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Shankar Acharya: Governance & Health

A PIECE OF MY MIND

Shankar Acharya  |  New Delhi 

A fortnight ago India celebrated 60 years of independence. There was much justifiable satisfaction expressed about the deep roots democracy has put down in Indian political soil over the last six decades. At the same time apprehensions were voiced about the declining standards of governance, not least during the extended debate over the election process for the President. On the economic front, the euphoria from four successive years of 8 per cent plus growth and the booming asset markets were tempered by the rising tides of uncertainty in global finance and, more importantly, the growing appreciation of the dualities in India's economic performance: between an ever more confident and dynamic private sector and an increasingly sclerotic government sector; between the winners in the booming market economy and those left behind at its periphery; and between the rising remunerations of skilled labour and the many millions more of under-employed and uneducated youth, desperately seeking jobs and security.
Underlying these dualities is the massive under-performance in the provision of public services by all layers of government. Much has been written of the perennial inadequacies of public infrastructure (power, roads, water, sanitation, etc) and the well-documented weaknesses in government education systems. There has been rather less discussion on the performance of our health sector. That is the focus of this piece, helped by the recently published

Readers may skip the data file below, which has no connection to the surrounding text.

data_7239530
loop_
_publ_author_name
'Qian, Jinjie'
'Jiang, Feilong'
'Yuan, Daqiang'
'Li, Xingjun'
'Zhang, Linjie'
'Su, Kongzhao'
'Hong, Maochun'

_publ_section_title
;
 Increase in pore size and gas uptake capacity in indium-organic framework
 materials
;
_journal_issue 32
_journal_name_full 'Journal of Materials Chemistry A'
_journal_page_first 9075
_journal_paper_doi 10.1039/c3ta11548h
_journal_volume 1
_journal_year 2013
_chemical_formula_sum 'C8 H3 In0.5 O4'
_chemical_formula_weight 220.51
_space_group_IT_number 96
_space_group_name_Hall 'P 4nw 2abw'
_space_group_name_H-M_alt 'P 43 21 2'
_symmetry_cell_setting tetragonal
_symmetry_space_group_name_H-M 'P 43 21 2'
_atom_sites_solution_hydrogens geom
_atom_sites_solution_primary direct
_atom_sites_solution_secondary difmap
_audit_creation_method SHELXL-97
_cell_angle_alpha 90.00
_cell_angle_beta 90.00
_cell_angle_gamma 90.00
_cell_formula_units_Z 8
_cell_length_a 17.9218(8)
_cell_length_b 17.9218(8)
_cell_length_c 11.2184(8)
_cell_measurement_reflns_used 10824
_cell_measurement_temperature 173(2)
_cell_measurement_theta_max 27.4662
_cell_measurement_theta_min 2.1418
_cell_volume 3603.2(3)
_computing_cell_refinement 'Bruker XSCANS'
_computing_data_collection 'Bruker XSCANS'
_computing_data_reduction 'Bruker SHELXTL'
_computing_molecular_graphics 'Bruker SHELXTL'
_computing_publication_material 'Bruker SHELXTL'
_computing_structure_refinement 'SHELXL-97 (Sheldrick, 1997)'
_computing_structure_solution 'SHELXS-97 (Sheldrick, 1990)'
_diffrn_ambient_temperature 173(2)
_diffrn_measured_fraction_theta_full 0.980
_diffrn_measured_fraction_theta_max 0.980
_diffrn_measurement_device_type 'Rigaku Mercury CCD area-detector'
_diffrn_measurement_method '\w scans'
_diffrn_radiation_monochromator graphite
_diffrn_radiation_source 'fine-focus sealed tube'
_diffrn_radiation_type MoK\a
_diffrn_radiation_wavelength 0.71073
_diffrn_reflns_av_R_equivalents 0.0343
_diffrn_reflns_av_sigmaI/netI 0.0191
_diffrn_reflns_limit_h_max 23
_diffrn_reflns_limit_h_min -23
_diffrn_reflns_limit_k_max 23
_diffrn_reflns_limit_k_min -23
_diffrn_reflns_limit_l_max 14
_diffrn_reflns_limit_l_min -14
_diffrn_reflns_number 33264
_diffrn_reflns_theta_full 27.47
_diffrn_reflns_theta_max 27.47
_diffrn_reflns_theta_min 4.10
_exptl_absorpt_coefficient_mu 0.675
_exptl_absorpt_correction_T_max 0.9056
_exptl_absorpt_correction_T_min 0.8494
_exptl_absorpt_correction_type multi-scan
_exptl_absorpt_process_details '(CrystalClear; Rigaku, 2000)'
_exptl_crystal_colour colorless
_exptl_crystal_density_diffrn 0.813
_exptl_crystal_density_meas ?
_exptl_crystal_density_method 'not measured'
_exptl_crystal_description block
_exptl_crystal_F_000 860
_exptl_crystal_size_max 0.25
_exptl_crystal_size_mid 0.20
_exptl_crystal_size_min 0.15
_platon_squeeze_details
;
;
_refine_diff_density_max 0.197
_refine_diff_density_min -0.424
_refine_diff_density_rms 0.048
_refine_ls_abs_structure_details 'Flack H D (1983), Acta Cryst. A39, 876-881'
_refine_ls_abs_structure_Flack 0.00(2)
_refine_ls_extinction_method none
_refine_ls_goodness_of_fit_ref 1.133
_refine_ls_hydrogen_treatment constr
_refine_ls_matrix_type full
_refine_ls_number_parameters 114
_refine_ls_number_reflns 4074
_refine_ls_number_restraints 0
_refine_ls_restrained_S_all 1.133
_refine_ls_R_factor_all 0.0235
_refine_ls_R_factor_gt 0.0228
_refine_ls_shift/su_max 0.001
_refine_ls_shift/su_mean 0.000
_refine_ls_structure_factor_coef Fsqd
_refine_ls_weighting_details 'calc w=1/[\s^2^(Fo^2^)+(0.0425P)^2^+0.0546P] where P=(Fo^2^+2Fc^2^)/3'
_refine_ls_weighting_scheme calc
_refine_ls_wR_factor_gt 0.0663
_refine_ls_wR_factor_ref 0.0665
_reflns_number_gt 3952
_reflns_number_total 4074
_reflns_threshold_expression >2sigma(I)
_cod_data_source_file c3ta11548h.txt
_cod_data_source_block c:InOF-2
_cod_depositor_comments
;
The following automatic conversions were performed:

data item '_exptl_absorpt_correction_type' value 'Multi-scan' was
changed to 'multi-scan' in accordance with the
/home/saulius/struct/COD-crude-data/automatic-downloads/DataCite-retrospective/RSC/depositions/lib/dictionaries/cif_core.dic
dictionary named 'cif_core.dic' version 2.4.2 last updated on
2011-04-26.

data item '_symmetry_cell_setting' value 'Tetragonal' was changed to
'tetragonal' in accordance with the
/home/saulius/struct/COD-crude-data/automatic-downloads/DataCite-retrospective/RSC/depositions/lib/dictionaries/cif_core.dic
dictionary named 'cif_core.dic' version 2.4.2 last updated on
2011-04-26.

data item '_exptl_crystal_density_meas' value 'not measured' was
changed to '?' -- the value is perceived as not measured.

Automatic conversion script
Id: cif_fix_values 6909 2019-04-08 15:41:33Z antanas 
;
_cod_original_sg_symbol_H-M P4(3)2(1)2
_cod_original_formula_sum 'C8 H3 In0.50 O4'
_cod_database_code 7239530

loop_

To begin with, how do India's key health parameters compare with other major developing countries, including our neighbours, China, Bangladesh and Pakistan? The short answer is not well at all. On all the parameters in Table 1, India does substantially worse than China and Indonesia, let alone richer countries like Brazil, Mexico, Thailand and Turkey. The World Health Organization (WHO) constructs an indicator of "Healthy Life Expectancy at birth" (HALE), which adjusts the normal life expectancy measure for years of serious illness/injury predicted from the data. By this measure, HALE for a girl baby in India in 2002 was only 54 years, compared to 65 in China, 68 in Mexico and 71 in the US. On a direct measure of health service delivery, immunisation coverage of one-year-olds for DTP, India scores particularly badly, even in comparison to Pakistan and Bangladesh. Perhaps most shocking, 46 per cent of young children in India are underweight for age, compared to 6 per cent in China, 20 per cent in Indonesia, 31 per cent in Pakistan and 27 per cent in Nigeria.